Obama leans on high earners for more taxes in 2014 budget

Corporate Taxes

Obama’s renewed call for a rewrite of the corporate part of the tax code wouldn’t raise additional revenue for the government. Last year, the administration released a framework that sought to lower the corporate tax rate to 28% for most companies and 25% for manufacturers.

The budget plan doesn’t specify all of the tax breaks that would need to be eliminated or curtailed to meet those rate targets. The revenue target assumes -- as does the House Republican budget -- that tax breaks scheduled to expire at the end of 2013 would lapse as scheduled. That means extending any of them, such as the research and development tax credit, would need to be offset with savings elsewhere.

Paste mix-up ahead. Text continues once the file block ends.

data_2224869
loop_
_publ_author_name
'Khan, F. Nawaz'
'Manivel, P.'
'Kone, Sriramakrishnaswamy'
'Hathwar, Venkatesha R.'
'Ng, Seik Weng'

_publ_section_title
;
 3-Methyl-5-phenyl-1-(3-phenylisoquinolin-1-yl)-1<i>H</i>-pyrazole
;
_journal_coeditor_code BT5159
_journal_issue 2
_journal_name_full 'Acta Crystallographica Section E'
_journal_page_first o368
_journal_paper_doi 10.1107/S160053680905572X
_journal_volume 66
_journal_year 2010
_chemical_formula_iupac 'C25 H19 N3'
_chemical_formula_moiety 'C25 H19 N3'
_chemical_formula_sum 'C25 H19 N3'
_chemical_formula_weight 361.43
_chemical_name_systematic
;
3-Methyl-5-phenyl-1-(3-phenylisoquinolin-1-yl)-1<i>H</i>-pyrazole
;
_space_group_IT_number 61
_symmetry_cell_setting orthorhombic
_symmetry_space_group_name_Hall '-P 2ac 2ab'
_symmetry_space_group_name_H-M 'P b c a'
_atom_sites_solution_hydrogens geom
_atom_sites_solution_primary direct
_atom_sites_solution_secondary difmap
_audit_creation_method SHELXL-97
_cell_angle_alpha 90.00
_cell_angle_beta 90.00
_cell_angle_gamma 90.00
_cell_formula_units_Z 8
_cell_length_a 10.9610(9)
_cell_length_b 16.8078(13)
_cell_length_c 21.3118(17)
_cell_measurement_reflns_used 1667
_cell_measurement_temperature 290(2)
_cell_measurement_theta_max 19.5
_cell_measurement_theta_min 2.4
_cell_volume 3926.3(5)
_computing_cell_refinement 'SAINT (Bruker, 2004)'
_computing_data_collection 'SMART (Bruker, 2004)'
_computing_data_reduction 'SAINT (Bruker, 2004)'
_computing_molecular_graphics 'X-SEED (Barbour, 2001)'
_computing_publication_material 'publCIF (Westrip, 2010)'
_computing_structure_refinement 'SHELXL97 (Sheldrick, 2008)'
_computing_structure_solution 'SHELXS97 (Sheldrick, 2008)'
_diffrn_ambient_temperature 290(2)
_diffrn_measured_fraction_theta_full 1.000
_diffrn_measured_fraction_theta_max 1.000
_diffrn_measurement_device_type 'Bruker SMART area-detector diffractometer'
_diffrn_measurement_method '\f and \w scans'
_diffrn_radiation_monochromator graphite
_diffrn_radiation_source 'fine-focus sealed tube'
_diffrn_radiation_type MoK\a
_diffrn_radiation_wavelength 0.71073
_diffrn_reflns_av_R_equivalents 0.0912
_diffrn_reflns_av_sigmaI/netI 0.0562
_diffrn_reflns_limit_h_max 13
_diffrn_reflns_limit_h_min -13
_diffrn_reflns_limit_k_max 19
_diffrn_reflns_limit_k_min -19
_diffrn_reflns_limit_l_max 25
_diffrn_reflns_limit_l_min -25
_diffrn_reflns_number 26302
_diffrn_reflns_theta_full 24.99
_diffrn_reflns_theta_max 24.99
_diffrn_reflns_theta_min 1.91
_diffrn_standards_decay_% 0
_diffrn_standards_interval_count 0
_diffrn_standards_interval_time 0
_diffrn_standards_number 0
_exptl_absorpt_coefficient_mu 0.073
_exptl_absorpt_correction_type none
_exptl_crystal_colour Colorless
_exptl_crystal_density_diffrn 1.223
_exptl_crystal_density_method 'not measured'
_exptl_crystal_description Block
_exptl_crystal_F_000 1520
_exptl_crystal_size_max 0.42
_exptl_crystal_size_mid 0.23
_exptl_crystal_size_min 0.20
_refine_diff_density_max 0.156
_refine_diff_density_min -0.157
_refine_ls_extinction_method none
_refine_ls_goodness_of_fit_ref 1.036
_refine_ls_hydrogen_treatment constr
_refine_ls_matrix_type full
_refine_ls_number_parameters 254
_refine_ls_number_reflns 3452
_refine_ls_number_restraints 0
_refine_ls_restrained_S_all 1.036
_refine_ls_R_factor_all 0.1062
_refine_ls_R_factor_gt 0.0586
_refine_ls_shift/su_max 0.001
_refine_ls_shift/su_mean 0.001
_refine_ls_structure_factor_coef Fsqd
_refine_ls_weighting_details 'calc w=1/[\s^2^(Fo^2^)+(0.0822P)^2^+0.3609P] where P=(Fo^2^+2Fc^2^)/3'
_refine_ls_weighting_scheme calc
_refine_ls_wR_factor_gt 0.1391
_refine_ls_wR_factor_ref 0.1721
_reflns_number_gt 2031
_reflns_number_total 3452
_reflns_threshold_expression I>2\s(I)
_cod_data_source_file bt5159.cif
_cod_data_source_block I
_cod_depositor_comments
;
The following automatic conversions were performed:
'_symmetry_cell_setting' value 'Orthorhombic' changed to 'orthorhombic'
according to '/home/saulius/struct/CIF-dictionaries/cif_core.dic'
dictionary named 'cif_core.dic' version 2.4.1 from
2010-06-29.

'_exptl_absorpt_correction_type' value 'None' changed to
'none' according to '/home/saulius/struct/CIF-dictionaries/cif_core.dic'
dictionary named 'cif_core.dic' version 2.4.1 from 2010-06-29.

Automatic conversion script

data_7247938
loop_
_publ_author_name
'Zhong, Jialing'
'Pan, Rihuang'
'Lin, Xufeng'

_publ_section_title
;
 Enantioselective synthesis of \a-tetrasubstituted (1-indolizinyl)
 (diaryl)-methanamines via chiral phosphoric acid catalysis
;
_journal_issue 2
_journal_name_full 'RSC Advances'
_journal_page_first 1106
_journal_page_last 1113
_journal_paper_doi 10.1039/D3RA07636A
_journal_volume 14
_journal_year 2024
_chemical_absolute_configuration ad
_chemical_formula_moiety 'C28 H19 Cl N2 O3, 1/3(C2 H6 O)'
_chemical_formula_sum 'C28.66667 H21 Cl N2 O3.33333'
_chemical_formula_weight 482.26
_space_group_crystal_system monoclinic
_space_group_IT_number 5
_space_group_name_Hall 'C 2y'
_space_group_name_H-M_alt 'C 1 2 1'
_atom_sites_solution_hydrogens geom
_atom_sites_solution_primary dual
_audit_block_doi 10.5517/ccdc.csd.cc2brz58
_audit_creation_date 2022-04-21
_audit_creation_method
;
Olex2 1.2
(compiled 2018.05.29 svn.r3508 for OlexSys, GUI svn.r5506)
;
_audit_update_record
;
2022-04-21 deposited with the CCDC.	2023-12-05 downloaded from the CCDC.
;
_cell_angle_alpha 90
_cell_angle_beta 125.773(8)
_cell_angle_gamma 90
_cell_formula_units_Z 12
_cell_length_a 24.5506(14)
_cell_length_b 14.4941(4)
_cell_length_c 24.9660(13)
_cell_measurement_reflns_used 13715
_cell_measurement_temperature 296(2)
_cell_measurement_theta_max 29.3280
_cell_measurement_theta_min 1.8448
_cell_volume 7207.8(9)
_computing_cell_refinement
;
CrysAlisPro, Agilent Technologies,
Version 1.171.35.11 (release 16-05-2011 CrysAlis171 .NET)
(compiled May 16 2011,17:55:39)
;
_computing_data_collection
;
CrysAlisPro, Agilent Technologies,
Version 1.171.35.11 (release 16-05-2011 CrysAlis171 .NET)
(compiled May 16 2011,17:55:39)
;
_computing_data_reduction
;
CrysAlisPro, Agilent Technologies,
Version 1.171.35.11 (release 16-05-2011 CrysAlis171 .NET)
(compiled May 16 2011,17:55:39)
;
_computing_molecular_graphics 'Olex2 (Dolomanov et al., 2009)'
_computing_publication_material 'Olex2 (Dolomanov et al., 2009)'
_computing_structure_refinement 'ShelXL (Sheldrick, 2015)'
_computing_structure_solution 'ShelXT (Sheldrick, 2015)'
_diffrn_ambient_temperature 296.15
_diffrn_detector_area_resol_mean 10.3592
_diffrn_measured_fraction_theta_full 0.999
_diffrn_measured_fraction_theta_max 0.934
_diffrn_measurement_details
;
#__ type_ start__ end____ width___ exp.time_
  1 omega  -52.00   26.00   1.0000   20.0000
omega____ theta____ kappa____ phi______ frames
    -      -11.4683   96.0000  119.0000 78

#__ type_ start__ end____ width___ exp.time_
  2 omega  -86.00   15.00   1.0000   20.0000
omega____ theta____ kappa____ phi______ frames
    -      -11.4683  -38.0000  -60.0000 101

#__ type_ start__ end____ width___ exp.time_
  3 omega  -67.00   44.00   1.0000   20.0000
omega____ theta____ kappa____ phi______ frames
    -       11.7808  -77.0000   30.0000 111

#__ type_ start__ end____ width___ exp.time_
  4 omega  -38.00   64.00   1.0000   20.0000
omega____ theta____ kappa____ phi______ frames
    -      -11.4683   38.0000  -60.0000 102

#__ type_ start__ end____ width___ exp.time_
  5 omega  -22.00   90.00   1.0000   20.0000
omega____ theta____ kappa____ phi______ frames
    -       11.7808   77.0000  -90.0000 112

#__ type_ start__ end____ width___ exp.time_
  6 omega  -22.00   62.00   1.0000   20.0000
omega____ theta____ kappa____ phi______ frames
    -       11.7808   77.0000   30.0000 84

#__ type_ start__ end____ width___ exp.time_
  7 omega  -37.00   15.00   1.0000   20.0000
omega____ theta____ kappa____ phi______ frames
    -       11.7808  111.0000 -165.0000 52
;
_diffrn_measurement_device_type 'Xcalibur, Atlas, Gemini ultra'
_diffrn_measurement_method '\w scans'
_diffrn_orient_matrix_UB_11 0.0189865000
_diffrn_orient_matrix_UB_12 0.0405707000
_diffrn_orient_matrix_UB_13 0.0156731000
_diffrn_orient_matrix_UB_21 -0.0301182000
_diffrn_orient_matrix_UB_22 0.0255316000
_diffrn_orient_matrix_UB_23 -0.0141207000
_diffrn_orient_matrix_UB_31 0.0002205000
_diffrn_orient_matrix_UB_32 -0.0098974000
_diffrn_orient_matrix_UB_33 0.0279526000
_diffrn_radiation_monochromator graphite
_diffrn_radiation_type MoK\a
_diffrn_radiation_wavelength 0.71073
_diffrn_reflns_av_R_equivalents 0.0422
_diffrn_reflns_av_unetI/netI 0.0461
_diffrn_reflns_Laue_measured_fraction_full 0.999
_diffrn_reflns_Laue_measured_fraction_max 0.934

Inflation Yardstick

The budget plan would raise taxes for many lower-income households. Obama’s proposal to change the inflation gauge to the chained Consumer Price Index would make the standard deduction, personal exemption and tax bracket thresholds grow more slowly than projected, causing more income to be taxed at higher rates.

The change in inflation measures would yield $100 billion in tax revenue over 10 years.

Obama proposes a $78 billion increase in tobacco taxes. Other new items in the budget include a cap on an individual’s tax-preferred retirement accounts and a requirement that people who inherit individual retirement accounts take taxable distributions over five years instead of their projected life span.

The cap on retirement accounts would be implemented by prohibiting taxpayers from adding more tax-free money to the accounts once the limit is reached. The cap would be set starting at $3.4 million, the amount needed to fund a $205,000 annual annuity for a 62-year-old.

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